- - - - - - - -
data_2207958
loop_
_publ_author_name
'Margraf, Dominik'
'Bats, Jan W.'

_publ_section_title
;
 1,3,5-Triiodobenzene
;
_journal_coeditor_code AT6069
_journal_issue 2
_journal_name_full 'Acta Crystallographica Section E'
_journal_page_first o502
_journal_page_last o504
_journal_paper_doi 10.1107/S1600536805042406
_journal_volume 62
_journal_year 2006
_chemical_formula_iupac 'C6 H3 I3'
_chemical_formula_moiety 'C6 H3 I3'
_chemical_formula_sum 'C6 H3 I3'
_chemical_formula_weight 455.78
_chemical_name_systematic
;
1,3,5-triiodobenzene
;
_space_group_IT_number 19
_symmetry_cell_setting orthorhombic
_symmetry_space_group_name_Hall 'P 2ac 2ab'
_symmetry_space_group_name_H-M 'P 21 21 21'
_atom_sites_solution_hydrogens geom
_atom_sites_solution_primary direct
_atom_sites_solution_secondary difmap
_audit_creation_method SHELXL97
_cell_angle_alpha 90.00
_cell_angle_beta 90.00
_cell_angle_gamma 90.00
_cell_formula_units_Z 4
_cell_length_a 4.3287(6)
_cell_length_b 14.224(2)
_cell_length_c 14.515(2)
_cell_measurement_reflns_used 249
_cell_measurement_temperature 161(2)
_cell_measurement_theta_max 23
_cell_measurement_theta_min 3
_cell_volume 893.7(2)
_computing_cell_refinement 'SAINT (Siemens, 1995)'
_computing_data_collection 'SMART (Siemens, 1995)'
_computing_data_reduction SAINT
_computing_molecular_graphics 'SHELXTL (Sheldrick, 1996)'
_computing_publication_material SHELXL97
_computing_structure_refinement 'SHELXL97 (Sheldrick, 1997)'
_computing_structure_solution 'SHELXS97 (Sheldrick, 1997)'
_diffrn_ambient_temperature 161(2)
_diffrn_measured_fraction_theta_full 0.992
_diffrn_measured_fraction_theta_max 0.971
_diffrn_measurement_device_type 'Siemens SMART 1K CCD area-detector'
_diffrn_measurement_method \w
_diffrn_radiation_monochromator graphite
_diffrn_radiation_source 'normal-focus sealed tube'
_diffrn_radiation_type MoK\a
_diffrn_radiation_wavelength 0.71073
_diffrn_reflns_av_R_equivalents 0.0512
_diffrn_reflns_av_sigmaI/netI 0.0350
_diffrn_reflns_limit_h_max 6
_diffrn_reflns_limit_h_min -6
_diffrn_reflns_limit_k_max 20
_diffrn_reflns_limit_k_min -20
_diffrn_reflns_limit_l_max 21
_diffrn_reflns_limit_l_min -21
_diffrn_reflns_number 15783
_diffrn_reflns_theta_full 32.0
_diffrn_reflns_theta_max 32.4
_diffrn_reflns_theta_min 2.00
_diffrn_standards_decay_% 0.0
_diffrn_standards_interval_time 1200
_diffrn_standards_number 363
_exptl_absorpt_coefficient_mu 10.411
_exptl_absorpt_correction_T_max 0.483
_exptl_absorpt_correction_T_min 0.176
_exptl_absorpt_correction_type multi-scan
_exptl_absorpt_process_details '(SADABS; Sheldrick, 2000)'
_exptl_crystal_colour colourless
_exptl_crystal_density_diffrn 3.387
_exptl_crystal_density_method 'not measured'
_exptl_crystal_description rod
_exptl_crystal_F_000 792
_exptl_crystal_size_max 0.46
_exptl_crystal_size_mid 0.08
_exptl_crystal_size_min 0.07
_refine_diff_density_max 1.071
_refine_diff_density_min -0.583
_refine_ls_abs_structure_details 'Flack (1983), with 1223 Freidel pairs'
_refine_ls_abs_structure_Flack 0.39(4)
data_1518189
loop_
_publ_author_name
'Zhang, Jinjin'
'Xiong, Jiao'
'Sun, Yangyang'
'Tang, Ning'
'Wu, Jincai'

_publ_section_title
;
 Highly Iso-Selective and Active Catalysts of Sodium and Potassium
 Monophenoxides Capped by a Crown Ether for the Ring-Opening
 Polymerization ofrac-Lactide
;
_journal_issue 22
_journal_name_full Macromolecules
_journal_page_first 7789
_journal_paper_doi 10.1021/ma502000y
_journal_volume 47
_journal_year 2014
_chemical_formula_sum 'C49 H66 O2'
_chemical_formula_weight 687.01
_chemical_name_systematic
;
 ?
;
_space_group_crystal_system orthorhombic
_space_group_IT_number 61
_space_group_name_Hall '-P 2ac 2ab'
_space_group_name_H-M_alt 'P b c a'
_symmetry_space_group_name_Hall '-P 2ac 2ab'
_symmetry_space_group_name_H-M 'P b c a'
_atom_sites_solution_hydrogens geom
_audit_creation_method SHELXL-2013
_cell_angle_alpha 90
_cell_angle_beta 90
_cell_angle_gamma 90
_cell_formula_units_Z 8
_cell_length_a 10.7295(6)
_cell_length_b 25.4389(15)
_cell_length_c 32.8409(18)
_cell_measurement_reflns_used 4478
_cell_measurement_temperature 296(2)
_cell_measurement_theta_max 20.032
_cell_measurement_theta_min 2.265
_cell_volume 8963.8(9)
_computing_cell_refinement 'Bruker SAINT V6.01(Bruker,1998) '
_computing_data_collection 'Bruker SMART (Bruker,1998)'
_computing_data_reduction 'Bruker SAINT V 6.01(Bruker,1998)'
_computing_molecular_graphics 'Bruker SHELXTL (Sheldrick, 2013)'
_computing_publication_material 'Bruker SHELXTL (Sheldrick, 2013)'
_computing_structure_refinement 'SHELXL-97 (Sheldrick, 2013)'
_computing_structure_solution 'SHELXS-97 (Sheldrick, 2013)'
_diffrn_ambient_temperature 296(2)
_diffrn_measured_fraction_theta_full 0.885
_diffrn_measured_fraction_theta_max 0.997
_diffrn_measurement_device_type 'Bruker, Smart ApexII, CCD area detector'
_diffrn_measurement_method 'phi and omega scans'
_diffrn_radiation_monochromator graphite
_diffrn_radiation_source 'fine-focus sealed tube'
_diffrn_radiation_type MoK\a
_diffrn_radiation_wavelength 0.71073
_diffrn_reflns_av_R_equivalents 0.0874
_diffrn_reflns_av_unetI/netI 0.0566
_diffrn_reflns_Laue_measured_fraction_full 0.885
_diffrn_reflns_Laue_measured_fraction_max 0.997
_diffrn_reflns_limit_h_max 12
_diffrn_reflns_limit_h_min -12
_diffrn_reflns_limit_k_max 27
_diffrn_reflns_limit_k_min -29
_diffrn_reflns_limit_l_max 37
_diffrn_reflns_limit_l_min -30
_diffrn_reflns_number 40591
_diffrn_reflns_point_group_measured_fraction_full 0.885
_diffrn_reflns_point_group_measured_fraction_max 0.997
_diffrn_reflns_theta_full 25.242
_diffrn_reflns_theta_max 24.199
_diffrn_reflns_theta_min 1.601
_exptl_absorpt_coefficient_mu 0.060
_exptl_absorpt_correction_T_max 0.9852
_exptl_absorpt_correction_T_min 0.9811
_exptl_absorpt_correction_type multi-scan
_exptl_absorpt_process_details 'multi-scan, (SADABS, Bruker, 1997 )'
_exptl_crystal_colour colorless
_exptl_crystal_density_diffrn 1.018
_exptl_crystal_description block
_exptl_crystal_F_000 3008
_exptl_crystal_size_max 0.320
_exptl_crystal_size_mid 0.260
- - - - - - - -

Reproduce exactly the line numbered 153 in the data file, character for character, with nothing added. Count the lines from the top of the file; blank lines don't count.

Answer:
_diffrn_radiation_source 'fine-focus sealed tube'